Grandmother Christina nee Schweikert Hein

Judy A. Remmick-Hubert, Lafayette, California, shares an e-mail message with this story about Grandmother Christina nee Schweikert Hein

Since Vera shared her granny story, I've been thinking about my own German - Russian - American grandmother Christina, nee Schweikert, Hein who was one of those pioneering women who settled first in the Dakotas, then Wyoming and then in Montana in the early 1900s. It was because her independent spirit that I suppose I gained some of my spirit. She was a woman ahead of her time and so was I. Some of my favorite stories were the ones about protecting her lady friends from their husbands who ruled the house often with fist and curses. And, so, with this brief background let me begin the tale:

One Sunday morning, not unlike this Sunday morning, my grandmother and her ten children attended the old country church. As she sat listening to the "hell and brimstone" of the minister she noticed a lady friend who's face had all the signs of a being battered. All through the sermon she thought about what she must do to protect this dear friends.

After service, she went to her friend and took her by the arm and asked if her husband had beaten her, again. The sad and bruised face showed her fright and she shook her head knowing if she told anyone that her husband would retaliate. To make a long story short, my grandmother said she was going to make a visit to the lady's home that same afternoon.

My grandmother arrived at the lady's home. Got out of her buggy and saw the lady's husband present himself on the porch. His appearance was suppose to make her feel frightened. After all, most women should be frighten of the men. But my grandmother wasn't frighten and greeted the man as she still held her whip. "I've come to see" And, he cut her off by saying, "She's busy in her home like you should be." My grandmother reminded this man, "This is the Sabbath and the God Almighty tells all to rest, even your wife." My grandmother left her whip, walked up the steps and passed the husband.

In the house she found her friend who tried to give her a warm smile but her face showed, again, greater fear but not just for herself. She believed my grandmother was in danger, as well. My grandmother asked, "Did your husband beat you, again?" She could see the woman was not going to tell the truth. So she said, "God is listening, so answer me truthfully. Did your husband...." The husband had followed my grandmother and at the doorway he replied, "All wives need to be beaten from time to time. And, if your husband was man enough, he'd have beaten you this afternoon for if he had, you'd be home minding your own business, and be in your own house doing your duty as a obedient wife."

My grandmother turned and look at the husband. She saw his smirk smeared over his face. She had seen his kind as a child in the German-Russian villages. She had seen his kind in the Dakotas and Wyoming. And, suddenly, she knew it was time things changed. Near her was a broom and she snatched it up. She wasn't a large woman but she was strong, And she announced, "If you ever touch another hair on your wife's head, I'm going to come back her and beat you." The husband laughed. He held no fear of my grandmother or any woman. This arrogance churned my grandmother's insides and she moved toward the husband. "Perhaps it's time," she declared, "you have a taste of your own medicine." And she swung the broom down on the husband with one hard and accurate blow. The husband gave out a yelp. She wasn't done. She struck him many times. And when she thought he had enough, she stopped and made her vow, "I promise you, if you ever lay another finger on my friend, I shall be back and next time I will not be so generous.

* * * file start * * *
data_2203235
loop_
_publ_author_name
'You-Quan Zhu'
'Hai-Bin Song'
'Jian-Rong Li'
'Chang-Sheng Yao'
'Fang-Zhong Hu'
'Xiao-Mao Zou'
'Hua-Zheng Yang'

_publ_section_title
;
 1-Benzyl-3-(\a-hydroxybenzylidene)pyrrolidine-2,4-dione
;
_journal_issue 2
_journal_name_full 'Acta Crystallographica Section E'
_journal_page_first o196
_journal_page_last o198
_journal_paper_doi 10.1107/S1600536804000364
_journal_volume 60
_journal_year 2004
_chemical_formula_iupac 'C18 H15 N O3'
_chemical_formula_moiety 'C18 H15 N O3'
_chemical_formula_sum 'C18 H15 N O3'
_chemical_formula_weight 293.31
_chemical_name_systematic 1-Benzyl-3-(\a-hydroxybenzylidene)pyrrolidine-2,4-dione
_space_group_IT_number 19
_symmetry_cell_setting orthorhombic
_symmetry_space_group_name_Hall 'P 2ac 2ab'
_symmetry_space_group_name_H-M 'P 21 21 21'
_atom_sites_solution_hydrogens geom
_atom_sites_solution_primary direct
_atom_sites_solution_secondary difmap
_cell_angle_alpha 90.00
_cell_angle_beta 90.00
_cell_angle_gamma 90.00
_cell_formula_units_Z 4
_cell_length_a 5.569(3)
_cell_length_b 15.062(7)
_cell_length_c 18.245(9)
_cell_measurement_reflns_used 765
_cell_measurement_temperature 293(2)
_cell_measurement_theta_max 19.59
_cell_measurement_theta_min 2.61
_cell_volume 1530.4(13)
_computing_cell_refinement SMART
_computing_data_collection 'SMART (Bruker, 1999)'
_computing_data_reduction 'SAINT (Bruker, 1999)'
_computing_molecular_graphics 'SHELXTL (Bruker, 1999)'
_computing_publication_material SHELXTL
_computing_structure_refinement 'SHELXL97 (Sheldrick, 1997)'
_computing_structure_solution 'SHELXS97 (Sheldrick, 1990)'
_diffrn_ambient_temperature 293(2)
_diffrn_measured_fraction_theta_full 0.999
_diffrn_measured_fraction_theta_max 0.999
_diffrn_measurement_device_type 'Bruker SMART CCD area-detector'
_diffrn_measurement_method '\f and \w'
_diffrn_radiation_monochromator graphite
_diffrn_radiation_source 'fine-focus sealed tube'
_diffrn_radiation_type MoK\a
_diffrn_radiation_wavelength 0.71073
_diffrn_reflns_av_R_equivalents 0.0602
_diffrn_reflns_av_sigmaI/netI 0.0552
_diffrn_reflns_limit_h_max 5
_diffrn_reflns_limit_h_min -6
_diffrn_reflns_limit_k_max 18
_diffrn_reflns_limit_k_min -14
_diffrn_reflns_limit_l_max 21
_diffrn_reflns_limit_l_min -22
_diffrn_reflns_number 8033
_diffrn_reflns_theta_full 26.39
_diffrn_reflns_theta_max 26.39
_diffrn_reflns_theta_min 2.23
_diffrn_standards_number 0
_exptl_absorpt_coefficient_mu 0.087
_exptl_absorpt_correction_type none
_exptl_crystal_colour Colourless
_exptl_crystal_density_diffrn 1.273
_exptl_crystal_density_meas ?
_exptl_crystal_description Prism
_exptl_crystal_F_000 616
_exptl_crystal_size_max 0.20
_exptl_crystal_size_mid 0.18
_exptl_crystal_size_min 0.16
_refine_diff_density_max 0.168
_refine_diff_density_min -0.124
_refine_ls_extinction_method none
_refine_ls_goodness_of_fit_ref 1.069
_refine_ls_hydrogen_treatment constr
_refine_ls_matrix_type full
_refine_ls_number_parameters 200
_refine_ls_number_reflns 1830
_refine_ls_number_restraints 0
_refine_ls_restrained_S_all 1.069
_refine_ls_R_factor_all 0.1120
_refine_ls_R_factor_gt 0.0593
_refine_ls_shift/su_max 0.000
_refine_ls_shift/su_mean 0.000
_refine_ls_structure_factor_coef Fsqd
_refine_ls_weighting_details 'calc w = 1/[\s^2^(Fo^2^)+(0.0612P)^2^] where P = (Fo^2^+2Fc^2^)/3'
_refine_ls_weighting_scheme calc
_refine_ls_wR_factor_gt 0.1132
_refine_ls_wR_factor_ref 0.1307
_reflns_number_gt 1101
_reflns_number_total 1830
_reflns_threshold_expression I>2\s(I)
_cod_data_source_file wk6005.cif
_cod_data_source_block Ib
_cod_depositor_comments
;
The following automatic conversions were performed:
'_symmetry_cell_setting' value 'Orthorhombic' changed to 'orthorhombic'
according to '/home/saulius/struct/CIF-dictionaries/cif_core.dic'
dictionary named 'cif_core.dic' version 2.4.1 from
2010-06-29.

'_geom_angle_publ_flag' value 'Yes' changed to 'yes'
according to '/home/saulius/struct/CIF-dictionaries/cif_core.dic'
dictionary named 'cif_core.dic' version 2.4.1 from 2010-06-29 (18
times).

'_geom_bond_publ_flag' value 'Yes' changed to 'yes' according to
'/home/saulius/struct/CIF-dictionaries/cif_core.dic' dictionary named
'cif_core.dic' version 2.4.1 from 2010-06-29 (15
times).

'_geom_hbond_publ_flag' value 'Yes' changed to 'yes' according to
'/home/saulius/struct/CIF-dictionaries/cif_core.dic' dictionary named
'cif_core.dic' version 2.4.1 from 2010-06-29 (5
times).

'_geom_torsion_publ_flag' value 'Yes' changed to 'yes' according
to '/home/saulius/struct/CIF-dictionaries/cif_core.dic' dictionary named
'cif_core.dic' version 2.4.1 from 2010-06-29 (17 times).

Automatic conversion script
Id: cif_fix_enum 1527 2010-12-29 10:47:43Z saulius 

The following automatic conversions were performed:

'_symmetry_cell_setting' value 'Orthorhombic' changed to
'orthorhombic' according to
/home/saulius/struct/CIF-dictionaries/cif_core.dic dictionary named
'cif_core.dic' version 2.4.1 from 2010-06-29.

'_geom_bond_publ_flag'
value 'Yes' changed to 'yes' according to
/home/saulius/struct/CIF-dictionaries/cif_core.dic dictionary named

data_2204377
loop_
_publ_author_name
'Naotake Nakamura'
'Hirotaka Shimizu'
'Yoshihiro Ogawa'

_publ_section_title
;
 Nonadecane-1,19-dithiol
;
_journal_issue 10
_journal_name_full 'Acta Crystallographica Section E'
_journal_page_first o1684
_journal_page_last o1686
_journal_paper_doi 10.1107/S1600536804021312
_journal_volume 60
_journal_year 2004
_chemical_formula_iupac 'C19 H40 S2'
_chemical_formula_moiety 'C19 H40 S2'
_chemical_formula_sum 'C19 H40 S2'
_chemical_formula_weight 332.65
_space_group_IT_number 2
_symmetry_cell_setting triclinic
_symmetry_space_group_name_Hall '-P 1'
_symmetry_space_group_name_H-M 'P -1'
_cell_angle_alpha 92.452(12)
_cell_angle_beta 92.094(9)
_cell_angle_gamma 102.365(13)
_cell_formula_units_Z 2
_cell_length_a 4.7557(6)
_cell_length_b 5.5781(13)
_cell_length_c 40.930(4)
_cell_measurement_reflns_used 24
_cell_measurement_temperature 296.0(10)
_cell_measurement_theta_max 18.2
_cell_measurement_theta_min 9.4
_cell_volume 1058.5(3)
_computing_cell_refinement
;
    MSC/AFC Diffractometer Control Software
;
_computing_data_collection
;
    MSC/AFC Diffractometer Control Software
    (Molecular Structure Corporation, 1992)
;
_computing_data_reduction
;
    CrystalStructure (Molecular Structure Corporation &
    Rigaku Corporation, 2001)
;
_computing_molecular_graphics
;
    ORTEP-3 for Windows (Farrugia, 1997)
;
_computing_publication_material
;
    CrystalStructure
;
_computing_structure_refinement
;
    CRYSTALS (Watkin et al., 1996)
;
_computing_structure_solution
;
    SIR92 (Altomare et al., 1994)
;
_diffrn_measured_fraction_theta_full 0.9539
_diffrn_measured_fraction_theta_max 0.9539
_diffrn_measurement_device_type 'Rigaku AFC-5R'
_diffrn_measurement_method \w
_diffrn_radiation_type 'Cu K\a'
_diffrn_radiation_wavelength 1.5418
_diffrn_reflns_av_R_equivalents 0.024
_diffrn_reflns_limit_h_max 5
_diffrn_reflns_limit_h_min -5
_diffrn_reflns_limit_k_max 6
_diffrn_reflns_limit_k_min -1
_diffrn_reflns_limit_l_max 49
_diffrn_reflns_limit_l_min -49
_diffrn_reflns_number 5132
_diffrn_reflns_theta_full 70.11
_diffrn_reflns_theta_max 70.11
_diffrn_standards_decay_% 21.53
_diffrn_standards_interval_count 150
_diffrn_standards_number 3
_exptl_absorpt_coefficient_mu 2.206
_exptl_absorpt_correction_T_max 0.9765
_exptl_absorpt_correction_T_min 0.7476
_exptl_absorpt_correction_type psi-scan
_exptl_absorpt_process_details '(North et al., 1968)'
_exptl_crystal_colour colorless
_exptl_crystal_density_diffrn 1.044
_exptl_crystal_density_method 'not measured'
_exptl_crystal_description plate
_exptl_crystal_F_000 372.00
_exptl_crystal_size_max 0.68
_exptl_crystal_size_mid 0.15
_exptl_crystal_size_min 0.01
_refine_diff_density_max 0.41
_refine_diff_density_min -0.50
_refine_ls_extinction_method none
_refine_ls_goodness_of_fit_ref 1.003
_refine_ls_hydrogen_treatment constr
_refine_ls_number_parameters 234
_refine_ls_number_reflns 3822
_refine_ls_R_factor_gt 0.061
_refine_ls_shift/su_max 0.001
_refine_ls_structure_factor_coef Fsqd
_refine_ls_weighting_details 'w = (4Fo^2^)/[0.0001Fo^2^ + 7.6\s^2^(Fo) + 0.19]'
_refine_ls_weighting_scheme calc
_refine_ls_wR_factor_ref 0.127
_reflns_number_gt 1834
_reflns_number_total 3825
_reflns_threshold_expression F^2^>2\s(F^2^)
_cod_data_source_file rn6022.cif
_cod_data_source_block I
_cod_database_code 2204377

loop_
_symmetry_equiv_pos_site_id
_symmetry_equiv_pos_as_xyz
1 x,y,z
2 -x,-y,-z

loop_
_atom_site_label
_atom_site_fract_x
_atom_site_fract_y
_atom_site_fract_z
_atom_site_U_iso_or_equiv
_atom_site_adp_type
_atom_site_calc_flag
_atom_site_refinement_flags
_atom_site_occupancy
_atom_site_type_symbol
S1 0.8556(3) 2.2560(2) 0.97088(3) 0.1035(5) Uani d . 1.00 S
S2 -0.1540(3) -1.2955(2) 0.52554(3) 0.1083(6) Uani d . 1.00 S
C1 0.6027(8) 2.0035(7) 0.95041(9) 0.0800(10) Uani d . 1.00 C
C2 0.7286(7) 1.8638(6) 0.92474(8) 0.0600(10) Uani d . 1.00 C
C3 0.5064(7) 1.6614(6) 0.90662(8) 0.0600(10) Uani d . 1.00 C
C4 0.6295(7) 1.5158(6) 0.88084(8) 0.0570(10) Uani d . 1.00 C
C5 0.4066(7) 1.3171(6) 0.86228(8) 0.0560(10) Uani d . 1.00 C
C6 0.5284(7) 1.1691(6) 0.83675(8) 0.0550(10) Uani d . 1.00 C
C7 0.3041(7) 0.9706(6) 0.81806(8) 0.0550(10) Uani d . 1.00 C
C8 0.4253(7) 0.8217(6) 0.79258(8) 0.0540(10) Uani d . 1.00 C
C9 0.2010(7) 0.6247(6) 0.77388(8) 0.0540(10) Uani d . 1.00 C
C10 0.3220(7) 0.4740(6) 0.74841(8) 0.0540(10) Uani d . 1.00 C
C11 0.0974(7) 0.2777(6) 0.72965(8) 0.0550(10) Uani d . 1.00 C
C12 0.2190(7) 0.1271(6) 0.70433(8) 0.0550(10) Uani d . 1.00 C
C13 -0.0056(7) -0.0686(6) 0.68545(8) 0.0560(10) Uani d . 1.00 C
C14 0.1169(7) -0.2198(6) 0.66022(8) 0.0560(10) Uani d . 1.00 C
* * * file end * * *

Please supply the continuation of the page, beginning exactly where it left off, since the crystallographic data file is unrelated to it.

The husband, although bruised, grabbed the broom from my grandmother and laughed, [although not as jocular this time]. My grandmother wasn't going to back away. She knew she had gone over the line drawn so long ago my the men way back in time before Jesus was born. And, she couldn't back away not now not ever. The husband seem to be thinking of striking her and had raised the broom. "You dare touch me and you're a dead man and I'm not here to get you killed. Because I assure you my husband or my sons will kill you."

She didn't think that was true because her husband would let the law handle such things but she was desperate and needed some kind of leverage. " What good would that be to leave your wife a widow and your children fatherless." The husband's instinctively knew he had to stand his ground. "What they need is a kind hearted man not a Cruel monster like your self...." He bellowed, "Go home, you Beetch [sic] and mind your own business. I can take care of my wife and see to her as I feel I need...." My grandmother moved toward the carriage as if she was backing away in fear. In a moment, she had the whip in her hand. The husband felt her whip... My grandmother won this confrontation... And the husband learned a happy wife found time to make pies....

More than once my grandmother prevented the husband from ever beating their wives, her friends, again.

A silent truce blanketed the community.

Oh, there were a few men who continued to beat their wives but that was because those wives didn't have my grandmother as a friend.

When the husbands complained to my grandfather, he would always reply the same, "Treat others as you wish to be treated." And that was his answer and one of the most prized rules of life I learned.

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